The latest statistics suggest that 90 rapes happen in India every day, in addition to that think of the number of other kinds of sexual assaults and sexual abuse, most of which often even never get reported hence never counted.
So imagine the stress women like me feel every single day as we move about in public spaces, work, and home, the vulnerability to a sexual crime is so high. This anxiety gets further accelerated as a parent as so many similar crimes have been reported to have happened inside educational institutions and not just in remote villages but reputed schools in metros with CCTVs and security systems in place.
It is a proven fact now that sexual violence, not just influences individual survivors and their closest relationships, but rampant sexual violence impacts larger communities and society at large.
Women constantly live with social anxiety and their guards up, which often leads to physical and mental health issues. As a psychological first aid provider, I also often get to hear other women’s stories and experiences about sexual violence/abuse or the fear of it. All public places- educational institutions, neighborhoods, workplaces, and cultural and/or religious communities often experience one or all of following complex emotions like fear, anger, or disbelief when sexual violence happens in proximity.
Globally 1 out of 3 women are directly affected by sexual violence, and often it is used as a tool to spread fear and assert control hence affecting the other two women in that equation too.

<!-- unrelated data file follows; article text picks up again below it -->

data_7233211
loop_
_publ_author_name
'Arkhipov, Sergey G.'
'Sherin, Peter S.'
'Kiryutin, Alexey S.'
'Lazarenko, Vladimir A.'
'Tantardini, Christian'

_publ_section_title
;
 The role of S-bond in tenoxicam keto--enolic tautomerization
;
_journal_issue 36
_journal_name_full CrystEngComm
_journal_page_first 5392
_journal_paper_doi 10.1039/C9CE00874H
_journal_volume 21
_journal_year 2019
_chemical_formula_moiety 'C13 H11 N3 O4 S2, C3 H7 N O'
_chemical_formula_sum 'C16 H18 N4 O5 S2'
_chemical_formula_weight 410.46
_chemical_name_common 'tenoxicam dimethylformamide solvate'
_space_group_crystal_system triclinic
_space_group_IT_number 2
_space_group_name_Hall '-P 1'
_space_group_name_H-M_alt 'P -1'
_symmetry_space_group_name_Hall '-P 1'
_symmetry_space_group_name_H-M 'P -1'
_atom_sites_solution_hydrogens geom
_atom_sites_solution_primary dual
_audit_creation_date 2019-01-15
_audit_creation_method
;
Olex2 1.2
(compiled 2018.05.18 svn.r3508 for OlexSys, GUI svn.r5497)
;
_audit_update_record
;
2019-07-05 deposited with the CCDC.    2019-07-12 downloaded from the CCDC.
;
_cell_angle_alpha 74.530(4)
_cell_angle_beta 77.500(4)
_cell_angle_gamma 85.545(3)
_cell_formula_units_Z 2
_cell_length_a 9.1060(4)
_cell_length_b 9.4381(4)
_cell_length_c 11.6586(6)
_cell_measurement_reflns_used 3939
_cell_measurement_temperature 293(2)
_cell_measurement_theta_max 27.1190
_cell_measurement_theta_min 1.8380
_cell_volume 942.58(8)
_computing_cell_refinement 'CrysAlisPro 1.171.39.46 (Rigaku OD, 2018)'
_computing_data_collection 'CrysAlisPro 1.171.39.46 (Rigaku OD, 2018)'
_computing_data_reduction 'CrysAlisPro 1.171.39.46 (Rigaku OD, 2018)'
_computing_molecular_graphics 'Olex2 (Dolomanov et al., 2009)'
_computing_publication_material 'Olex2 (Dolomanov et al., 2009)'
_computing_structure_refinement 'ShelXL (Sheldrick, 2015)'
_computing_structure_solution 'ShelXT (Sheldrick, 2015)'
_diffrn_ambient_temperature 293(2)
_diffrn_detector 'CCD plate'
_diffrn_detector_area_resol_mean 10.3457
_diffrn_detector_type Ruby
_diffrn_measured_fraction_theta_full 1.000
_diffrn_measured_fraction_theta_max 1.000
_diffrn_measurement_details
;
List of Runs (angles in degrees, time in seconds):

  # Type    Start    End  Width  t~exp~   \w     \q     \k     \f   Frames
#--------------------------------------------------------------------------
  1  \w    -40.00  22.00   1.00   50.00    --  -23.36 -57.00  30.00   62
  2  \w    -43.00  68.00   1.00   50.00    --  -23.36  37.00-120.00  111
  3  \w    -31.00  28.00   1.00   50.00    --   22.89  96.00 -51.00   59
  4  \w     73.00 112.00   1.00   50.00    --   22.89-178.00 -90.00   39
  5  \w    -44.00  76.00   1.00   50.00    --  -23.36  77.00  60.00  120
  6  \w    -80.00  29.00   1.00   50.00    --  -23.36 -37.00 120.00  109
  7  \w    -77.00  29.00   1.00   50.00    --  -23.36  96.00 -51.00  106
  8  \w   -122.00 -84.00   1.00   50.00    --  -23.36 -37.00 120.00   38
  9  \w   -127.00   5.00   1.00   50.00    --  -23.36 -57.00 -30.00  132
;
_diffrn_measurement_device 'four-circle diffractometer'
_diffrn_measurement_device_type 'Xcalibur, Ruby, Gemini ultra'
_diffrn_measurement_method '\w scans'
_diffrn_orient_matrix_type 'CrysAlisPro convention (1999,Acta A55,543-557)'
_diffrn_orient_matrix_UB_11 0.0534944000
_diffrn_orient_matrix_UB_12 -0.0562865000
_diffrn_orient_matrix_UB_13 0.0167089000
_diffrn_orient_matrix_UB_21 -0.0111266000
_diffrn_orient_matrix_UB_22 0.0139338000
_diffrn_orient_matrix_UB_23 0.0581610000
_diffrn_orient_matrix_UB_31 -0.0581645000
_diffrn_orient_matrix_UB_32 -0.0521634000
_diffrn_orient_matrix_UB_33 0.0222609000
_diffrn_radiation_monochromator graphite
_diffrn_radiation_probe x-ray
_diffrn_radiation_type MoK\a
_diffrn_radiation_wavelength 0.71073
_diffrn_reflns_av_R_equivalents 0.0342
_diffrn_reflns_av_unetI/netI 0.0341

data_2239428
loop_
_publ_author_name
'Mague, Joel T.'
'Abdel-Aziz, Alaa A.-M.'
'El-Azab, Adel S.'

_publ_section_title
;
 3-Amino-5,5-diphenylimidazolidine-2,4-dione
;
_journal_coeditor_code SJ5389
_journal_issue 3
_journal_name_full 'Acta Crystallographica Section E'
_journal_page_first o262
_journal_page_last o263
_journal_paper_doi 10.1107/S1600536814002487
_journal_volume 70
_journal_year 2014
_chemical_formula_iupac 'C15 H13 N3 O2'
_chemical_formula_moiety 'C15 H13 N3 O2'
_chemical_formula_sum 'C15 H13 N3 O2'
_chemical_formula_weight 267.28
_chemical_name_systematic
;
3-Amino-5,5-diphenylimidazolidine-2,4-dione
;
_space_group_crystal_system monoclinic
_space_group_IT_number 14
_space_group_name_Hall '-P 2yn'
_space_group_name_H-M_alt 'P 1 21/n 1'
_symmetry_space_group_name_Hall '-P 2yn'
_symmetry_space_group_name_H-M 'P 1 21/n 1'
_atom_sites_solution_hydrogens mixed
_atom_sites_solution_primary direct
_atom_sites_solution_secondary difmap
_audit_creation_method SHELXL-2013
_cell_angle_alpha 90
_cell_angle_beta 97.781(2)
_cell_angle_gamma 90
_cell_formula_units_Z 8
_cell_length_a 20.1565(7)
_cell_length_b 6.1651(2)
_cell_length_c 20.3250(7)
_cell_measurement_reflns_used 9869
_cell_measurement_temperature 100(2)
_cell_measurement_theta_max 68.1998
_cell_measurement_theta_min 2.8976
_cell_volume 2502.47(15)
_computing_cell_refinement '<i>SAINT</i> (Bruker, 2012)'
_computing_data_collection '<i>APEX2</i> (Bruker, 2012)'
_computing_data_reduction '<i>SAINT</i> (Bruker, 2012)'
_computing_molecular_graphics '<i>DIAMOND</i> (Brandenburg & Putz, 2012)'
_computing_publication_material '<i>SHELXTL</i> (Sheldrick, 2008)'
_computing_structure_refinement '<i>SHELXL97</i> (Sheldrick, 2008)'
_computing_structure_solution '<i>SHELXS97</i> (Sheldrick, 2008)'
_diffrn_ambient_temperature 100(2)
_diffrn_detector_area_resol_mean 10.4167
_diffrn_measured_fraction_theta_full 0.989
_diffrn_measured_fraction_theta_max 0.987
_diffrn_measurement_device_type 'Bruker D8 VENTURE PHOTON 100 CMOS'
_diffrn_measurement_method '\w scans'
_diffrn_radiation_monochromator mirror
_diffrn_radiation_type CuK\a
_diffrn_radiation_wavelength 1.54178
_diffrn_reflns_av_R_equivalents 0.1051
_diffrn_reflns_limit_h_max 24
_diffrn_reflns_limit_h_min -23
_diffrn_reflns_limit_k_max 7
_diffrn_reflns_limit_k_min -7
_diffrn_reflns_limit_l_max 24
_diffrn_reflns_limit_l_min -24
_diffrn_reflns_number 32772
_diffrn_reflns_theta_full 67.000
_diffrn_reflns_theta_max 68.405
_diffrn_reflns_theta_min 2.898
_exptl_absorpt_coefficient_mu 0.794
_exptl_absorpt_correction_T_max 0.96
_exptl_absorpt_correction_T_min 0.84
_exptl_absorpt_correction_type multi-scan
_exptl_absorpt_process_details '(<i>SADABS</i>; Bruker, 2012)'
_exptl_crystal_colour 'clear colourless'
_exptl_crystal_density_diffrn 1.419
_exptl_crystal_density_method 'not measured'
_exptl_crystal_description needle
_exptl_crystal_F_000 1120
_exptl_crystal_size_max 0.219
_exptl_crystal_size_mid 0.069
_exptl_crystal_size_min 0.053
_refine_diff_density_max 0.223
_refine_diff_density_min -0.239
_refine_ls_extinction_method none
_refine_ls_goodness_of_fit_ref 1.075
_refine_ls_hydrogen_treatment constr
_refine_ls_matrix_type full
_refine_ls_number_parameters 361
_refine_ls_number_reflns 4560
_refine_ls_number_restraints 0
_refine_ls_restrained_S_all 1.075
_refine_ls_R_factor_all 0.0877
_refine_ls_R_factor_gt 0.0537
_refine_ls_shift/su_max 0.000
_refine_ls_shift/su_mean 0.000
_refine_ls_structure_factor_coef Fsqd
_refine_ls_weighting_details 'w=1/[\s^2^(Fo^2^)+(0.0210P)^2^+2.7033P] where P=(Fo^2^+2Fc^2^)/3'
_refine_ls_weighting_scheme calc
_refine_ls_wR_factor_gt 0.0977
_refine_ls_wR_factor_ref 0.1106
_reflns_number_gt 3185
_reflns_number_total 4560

Along with anxiety, there is hopelessness that seeps in. If nothing has changed for the better in the four decades of my life so far, will it ever change?
A grim future?
And if it doesn’t, does it mean my daughter and all other girls in the future have to keep living under this cloud of fear and shame regarding sexual crimes? And god forbid if they fall prey to one also be ready to be either symbolized as a Nirbhaya or Disha and also be victim-blamed?
Laws have changed, there is increased chatter about sexual violence online, but the mindset in families and homes is still not improving. This everyday misogyny and sexism around me add to my depression and hopelessness. I am also appalled at how rape is treated as a moral issue and not an issue of violence, which it actually is. The words and sexist terminology with over and undertones of humiliation, outrage, honor, modesty, chastity, or morality is used in rape cases. The re-victimization of the victims/survivors through disbelieving, insensitive police and other law enforcement agencies, cumbersome and almost never-ending legal procedures have shaken my faith is not just my republic, my democracy but also in the humanity around me.
Indira Gandhi had once famously said no woman is safe till every woman is. I often think of this and empathize with all those women and girls who are most vulnerable, even amongst all of us who are all vulnerable in this regard.
Featured Image Credits: Sri Harsha Dantuluri